07/12/2010 05:04 pm ET | Updated May 25, 2011

In This Other America

As we look out this morning at a bruised and bleeding country, limping along in the throes of recession, oozing oil, spilling blood, carrying the growing weight of debt on weakened backs, we might find ourselves looking back to Jimmy Carter's bleak assessment of the State of the Union, his "malaise" speech, the one that gave rise to the sunshine optimism of Ronald Reagan. America rejected Carter's bleak assessment and bought Reagan's sunshine. But we are wiser now.

Today is not the time for locker room pep talks or phony optimism. We're too steeped in the crushing blows of global information. On the level of sheer survival, the cheerleaders out there urge us to suck it up, to rise and shine, be hale and hearty, to get going and right the ship. The alternative, we're told, at least in the realm of action, is to slip into despair or worse, to froth at the mouth in Fox News irrationality and lies. Glenn Beck is giving daily classes in how not to behave, why not to fall into weeping and gnashing of teeth. We should be grateful for his unwitting instruction.

But fortunately there's also another America, made up of a growing number of people who are looking for stillness, seeking a quieter path to discover the genuine power of tranquility and the virtues of silence. They meet quietly in small groups, live on less, with less, and talk about finding another way to be an American, a way devoid of theatrics, while searching for a viable path to be a positive and contributing citizens of a country possessing a moral and spiritual core.

In another time, the 1840s, when America was slumping and teetering from another banking crisis, it was Ralph Waldo Emerson who spoke to those who were looking for stillness and what he called "a place to stand." In an essay entitled "The Transcendentalist" he responded to those who criticized the so-called "dropouts," those who stepped out of the limelight or chose to find another way.

Here is how Emerson put the case:

It is a sign of our times, conspicuous to the coarsest observer, that many intelligent and religious persons withdraw themselves from the common labors and competitions of the market and the caucus, and betake themselves to a certain solitary and critical way of living, from which no solid fruit has yet appeared to justify their separation. They hold themselves aloof: they feel the disproportion between their faculties and the work offered them, and they prefer to ramble in the country and perish of ennui, to the degradation of such charities and such ambitions as the city can propose to them.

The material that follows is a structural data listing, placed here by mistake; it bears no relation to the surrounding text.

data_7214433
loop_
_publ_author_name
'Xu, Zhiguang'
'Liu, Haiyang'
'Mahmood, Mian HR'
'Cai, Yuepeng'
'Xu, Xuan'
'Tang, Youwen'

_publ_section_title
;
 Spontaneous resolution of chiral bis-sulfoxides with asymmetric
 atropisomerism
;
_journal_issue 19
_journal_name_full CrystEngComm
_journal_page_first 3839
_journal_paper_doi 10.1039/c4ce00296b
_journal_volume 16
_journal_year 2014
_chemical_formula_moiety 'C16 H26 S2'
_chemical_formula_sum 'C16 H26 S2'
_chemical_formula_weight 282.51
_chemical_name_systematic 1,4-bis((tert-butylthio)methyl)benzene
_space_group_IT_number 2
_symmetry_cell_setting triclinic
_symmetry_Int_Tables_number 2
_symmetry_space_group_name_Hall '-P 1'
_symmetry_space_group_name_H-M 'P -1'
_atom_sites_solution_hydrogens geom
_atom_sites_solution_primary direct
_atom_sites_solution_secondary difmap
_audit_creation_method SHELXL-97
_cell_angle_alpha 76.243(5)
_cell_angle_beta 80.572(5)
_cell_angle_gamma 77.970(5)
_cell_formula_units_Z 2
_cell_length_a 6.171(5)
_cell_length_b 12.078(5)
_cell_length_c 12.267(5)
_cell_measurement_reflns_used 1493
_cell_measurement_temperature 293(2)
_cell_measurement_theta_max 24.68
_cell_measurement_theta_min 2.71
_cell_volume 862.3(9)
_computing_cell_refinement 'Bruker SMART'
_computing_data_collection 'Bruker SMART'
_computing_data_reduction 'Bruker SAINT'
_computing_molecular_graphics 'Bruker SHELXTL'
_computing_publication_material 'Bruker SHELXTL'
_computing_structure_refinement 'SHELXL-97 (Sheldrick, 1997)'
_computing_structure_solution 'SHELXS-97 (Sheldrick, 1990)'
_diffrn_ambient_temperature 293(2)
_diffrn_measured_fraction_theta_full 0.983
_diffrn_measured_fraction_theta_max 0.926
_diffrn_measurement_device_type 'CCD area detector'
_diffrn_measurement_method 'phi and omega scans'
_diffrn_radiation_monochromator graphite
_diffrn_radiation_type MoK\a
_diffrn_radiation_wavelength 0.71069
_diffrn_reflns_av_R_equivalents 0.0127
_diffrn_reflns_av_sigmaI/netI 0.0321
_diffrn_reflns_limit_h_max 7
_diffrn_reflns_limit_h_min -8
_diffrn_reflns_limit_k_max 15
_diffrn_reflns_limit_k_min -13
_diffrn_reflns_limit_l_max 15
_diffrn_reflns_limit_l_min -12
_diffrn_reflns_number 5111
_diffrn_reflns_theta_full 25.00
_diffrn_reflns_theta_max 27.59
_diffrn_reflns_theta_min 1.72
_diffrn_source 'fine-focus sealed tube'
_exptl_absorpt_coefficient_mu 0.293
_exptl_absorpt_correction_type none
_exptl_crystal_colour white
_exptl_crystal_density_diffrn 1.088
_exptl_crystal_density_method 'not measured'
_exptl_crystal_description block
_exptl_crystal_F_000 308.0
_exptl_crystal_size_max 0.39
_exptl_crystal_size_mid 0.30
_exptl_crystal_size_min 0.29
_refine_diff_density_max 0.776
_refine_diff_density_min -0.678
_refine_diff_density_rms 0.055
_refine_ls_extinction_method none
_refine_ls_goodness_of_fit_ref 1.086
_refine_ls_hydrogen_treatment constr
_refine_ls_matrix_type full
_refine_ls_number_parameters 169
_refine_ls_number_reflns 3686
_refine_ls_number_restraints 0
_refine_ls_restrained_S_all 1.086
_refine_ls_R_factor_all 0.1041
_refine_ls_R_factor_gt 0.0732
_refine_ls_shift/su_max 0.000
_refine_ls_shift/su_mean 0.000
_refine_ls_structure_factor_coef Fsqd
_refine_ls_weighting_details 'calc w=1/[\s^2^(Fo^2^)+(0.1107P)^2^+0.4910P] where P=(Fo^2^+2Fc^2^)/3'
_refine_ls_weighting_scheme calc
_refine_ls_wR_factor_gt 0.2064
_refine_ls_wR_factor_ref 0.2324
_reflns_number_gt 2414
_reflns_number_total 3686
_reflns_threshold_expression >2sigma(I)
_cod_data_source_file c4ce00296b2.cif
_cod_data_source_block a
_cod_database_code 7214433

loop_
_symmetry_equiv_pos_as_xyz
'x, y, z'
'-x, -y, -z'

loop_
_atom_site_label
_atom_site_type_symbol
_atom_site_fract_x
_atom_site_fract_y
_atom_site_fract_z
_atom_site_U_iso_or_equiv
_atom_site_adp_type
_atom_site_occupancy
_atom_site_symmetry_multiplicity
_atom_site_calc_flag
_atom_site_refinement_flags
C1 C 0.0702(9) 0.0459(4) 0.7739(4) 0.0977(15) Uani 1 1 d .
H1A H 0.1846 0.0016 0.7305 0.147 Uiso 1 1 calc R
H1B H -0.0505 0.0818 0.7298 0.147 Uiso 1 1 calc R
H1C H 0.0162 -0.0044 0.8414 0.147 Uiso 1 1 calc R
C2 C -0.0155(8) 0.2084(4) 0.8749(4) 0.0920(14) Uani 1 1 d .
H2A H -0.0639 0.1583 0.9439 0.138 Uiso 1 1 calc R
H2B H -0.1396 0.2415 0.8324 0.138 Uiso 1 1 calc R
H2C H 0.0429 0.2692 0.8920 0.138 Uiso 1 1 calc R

Sound familiar? The sad part is that those who may identify with this description of themselves are accused of being un-American, reminding us of the Sixties when the mantra was turn on, tune in, and drop out. Thoreau was their hero, not Emerson, who admonished his friend to take up his pen and begin to gather his thoughts. Thoreau did just that and we are the more enlightened for it.

Emerson goes on in his essay to describe exactly who these radicals are:

They are lonely; the spirit of their writing and conversation is lonely; they repel influences; they shun general society; they incline to shut themselves in their chamber in the house, to live in the country rather than in the town, and to find their tasks and amusements in solitude. Society, to be sure, does not like this very well; it saith, Whoso goes to walk alone, accuses the whole world; he declareth all to be unfit to be his companions; it is very uncivil, nay, insulting; Society will retaliate. Meantime, this retirement does not proceed from any whim on the part of these separators; but if any one will take pains to talk with them, he will find that this part is chosen both from temperament and from principle; with some unwillingness, too, and as a choice of the less of two evils; for these persons are not by nature melancholy, sour, and unsocial, --they are not stockish or brute, -- but joyous; susceptible, affectionate; they have even more than others a great wish to be loved.

Being such a person myself and having the same as most of my companions, I find Emerson's description accurate. He knew himself and his own company. What is important is that he said that how these reclusive souls lived was crucial to the character and very survival of what he termed, "This yet unapproachable America," and meant by that phrase his conviction that the America he envisioned needed those who sought stillness, who reflected on their lives to find meaning and a fit expression for their insights.

"The Transcendentalist" is a challenging essay, not well known even among those who are students of Emerson, but it is worth reading. Most Emerson sites contain it. It is especially worthwhile for those who recognize themselves in the passages above. As was his practice, Emerson ended this essay with this encouragement:

Amidst the downward tendency and proneness of things, when every voice is raised for a new road or another statute, or a subscription of stock, for an improvement in dress, or in dentistry, for a new house or a larger business, for a political party, or the division of an estate, -- will you not tolerate one or two solitary voices in the land, speaking for thoughts and principles not marketable or perishable?... the thoughts which these few hermits strove to proclaim by silence, as well as by speech, not only by what they did, but by what they forbore to do, shall abide in beauty and strength, to reorganize themselves in nature, to invest themselves anew in other, perhaps higher endowed and happier mixed clay than ours, in fuller union with the surrounding system.

Emerson speaks modestly of "one or two solitary voices." In this other America, there are millions.